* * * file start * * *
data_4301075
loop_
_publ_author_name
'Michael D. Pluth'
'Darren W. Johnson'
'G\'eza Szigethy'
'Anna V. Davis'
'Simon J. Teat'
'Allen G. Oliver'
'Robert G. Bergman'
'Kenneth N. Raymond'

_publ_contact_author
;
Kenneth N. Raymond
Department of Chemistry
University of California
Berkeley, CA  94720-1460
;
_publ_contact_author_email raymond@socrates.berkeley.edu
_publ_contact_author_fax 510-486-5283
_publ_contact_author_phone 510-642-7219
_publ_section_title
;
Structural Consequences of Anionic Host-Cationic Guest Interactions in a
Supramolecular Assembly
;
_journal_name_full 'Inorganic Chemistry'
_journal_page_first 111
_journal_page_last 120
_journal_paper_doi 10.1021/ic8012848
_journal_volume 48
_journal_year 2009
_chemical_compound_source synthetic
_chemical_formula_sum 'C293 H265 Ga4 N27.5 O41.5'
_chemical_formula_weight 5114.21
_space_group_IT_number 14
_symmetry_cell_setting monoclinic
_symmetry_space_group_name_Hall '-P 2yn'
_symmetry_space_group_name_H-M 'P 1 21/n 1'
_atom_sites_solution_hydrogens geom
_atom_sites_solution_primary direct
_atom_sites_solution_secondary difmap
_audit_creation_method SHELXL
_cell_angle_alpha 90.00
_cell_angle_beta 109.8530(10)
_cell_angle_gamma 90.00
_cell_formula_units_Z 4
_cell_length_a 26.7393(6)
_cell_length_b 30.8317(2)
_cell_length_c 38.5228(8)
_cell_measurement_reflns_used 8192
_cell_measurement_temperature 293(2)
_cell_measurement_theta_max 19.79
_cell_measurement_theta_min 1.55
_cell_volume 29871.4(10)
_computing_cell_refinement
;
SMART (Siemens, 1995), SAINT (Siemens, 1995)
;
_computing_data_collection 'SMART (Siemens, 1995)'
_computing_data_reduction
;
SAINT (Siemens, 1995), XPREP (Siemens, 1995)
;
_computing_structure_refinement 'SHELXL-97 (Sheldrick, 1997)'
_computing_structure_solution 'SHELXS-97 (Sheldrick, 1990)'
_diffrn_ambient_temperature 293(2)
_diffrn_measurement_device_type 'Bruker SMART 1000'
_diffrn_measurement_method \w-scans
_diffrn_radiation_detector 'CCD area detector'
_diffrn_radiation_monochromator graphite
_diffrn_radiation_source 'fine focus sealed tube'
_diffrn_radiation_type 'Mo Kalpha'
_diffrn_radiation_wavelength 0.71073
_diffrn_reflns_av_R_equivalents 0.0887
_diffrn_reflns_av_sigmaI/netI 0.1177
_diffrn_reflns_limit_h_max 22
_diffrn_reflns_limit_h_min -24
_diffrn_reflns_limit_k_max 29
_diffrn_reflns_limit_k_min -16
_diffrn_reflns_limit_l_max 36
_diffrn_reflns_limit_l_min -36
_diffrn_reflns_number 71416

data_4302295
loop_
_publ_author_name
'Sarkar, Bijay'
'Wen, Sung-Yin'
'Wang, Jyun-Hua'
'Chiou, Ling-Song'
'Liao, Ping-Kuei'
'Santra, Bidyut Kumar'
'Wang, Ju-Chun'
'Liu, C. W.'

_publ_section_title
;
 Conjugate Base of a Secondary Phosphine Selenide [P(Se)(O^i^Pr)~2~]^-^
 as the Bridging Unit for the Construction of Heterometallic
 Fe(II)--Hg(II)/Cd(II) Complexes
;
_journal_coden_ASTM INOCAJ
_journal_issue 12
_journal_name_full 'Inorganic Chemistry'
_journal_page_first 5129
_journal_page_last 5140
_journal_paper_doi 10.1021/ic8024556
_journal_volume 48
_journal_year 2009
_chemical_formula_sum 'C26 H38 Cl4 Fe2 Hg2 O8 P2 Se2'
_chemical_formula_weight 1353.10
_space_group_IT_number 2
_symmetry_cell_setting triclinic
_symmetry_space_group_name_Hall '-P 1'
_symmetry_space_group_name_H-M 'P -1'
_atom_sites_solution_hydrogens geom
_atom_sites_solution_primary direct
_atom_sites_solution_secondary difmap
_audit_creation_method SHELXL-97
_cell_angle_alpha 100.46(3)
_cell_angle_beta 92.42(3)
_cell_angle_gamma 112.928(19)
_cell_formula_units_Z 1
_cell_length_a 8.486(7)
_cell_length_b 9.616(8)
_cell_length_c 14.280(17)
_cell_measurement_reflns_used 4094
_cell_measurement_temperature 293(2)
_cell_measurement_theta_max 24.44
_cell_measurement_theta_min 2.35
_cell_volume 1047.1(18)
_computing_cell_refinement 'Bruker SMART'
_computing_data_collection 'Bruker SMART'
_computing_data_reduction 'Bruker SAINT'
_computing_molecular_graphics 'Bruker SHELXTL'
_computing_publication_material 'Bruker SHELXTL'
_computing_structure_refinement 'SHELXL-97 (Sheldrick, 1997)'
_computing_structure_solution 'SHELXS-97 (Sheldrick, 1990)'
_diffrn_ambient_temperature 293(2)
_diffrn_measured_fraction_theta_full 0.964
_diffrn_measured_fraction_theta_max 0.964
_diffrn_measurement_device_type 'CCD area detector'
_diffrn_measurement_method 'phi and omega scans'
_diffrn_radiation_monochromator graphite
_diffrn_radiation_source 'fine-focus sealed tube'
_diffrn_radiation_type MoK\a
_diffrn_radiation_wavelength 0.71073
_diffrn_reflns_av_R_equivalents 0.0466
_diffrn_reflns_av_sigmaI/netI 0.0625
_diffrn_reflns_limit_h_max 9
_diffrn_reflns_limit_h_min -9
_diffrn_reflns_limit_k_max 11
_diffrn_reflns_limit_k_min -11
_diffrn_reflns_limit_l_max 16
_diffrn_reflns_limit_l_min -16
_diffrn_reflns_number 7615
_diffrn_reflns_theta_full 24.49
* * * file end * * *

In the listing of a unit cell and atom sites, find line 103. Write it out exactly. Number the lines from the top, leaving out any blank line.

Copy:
_journal_name_full 'Inorganic Chemistry'